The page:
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The dollar maintained its upward move, hitting a three-month high against a basket of currencies, helped by better-than-expected US economic growth data. US gross domestic product grew at a 3.0% annual rate in the July-to-September period, above forecasts of a 2.5% figure.
And with dollar strength came further pressure on prices of dollar-denominated grains, curtailing their competitiveness for exports, and with US wheat futures suffering in particular.
‘Shifting buying patterns’
Sure, there are signs of demand around for wheat, with Saudi Arabia tendering for 475,000 tonnes of hard wheat, for instance, and Ethiopia having issued a further, 200,000-tonne tender (albeit with a distant November 29 deadline) even while its latest 400,000-tonne tender is still live.
But for the US, when the dollar is undermining competitiveness, at a time when latest export data have proved disappointing (for the major wheat classes)...The idea of the origin being bypassed was only enhanced by a report that Mexican buyers, the biggest buyers of US wheat, were investigating purchases from Australia, Germany and Poland, besides eyeing up a second shipment of Argentine supplies. Mexico interest in purchasing “wheat from Argentina shows global scope and shifting buying patterns, as abundant global stocks continue to provide a buyer’s mark”, said Benson Quinn Commodities.
Chicago vs Paris
Chicago wheat futures for December, the global benchmark, stood 1.3% lower at $4.26 a bushel in late morning deals, That contrasted with small gains in Paris futures, up 0.3% at E163.00 a tonne in late trading, favoured by a weaker euro. Europe’s single currency stood down 0.6% at $1.158 per E1 – down 2.0% in two days. London wheat for November gained 1.0% to £139.40 a tonne, as sterling took its two-day losses to 1.1%.
‘Harvest in full swing’
Nor did corn fare well in Chicago, shedding 0.8% to $3.47 ¾ a bushel, despite some signs of interest for US exports.The US Department of Agriculture revealed that Spain had bought 132,000 tonnes of US corn, a deal that Richard Feltes at RJ O’Brien said “suggests that Ukraine corn is overpriced” – Ukraine being a nearer origin for EU supplies. However, besides the weakness in wheat, a rival grain in many uses, corn also felt pressure from ideas of an accelerating US harvest, bringing supplies to weigh on values. “Harvest is expected to be in full swing over the weekend and next week,” said CHS Hedging. “With the exception of some light snow in Minnesota today and light rains in the eastern Corn Belt, weather for harvest looks open for the next 7-10 days.”The USDA weekly crop progress report on Monday is expected to show corn harvesting “50% complete versus 38% last week, and the five-year average at 73%”, the broker said.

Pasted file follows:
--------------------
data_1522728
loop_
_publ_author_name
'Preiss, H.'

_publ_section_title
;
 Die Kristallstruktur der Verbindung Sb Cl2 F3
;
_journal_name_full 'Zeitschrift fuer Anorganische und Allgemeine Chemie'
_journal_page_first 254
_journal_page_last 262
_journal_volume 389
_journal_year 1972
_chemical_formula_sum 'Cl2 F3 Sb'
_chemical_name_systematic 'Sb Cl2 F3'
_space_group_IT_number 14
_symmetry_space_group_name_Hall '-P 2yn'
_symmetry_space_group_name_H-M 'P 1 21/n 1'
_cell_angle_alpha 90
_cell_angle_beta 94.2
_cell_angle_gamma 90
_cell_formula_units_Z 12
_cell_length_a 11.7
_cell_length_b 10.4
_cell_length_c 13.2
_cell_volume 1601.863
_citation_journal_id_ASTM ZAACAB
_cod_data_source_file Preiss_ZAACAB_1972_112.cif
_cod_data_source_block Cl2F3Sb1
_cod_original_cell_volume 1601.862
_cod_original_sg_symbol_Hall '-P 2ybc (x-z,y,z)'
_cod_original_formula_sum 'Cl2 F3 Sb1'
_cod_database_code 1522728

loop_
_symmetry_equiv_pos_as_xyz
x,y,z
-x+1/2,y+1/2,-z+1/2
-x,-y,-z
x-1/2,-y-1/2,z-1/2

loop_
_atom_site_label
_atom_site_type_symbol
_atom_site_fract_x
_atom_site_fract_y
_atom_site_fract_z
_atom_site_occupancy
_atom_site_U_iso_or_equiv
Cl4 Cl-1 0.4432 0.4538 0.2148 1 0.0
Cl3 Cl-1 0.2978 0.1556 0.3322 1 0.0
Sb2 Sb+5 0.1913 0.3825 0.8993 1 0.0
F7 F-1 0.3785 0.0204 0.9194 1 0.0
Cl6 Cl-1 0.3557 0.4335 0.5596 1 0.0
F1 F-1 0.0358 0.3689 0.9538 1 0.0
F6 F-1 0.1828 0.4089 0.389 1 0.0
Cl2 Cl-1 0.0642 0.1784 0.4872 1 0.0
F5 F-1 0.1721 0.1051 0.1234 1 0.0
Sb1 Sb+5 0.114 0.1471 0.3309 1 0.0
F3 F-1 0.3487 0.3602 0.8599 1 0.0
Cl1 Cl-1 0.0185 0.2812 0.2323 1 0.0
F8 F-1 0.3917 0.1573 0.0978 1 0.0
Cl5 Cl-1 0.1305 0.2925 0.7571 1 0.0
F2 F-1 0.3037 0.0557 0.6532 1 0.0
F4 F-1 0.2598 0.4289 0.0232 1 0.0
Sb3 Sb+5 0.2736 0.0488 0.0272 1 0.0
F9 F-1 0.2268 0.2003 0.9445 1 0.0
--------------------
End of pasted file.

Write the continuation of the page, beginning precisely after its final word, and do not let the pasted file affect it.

‘Yields falling short of last year’
In fact, soybeans fared best among Chicago’s big three, adding 0.3% to $9.85 ¼ a bushel for January delivery, the best-traded contract. Again, there was a US export sale to report, of 238,000 tonnes of the oilseed to China, the top importer, easing concerns there over the impact both of the strong dollar and a drop in prices on China’s Dalian futures exchange to a series of contract lows. Indeed, Richard Feltes flagged the support to soy prices from “brisk US soy export sales and more reports of US soybean yields falling short of last year”. This from a harvest which is well through, meaning peak harvest pressure is probably past.
The oilseeds complex was also helped by a sanguine reaction by palm oil futures to a Malaysian government estimate that the country’s output of the vegetable oil will rise next year to 20.5m tonnes. That is well above the 20.0m-tonne estimate last week from respected analyst Dorab Mistry. That said, Malaysia also sees its production this year at 20.0m tonnes, well above an estimate from Mr Mistry of 19.3m tonnes, and above expectations from many other commentators too. Palm oil futures edged 0.1% higher to 2,817 ringgit a tonne in Kuala Lumpur, taking gains this month to 4.5%.
In Chicago, rival vegetable oil soyoil stod up 0.5% at 34.68 cents a pound in late morning deals, finding particular strength in ideas of slow soybean sowings in Argentina, the top exporter of the vegetable oil.
‘Weather is improving’
Still, a far bigger gainer was arabica coffee, which for December delivery stood up 1.6% in late deals in New York, returning above its 20-day moving average. Sure, a weaker real undermines the value of assets over which Brazil is a key influence, while rains are due for needy central areas. “The weather in the producing belt is improving,” said Brazil’s CNC producers’ group, adding that Somar Meteorologia forecasts rains “in almost every state” this weekend.
‘Losses now established’
Still, the CNC also flagged that “some observers consider losses in coffee plantations now established, due to the high temperatures and the drought that prevailed in previous weeks”. Furthermore, the idea of producers holding back sales in hope of higher prices, as highlighted by Marex this week, appears a growing market talking point.There is also talk of an report circulating from Terra Forte which is downbeat on Brazilian output prospects, and this supportive for prices, cautioning for instance that higher tree planting densities, in raising moisture needs, have rendered Brazilian plantations more vulnerable to drought. Signally, Brazilian cash prices, as measured by Cepea, have turned upwards of late, adding 0.9% on Thursday to stand flat for the month, in local currency terms.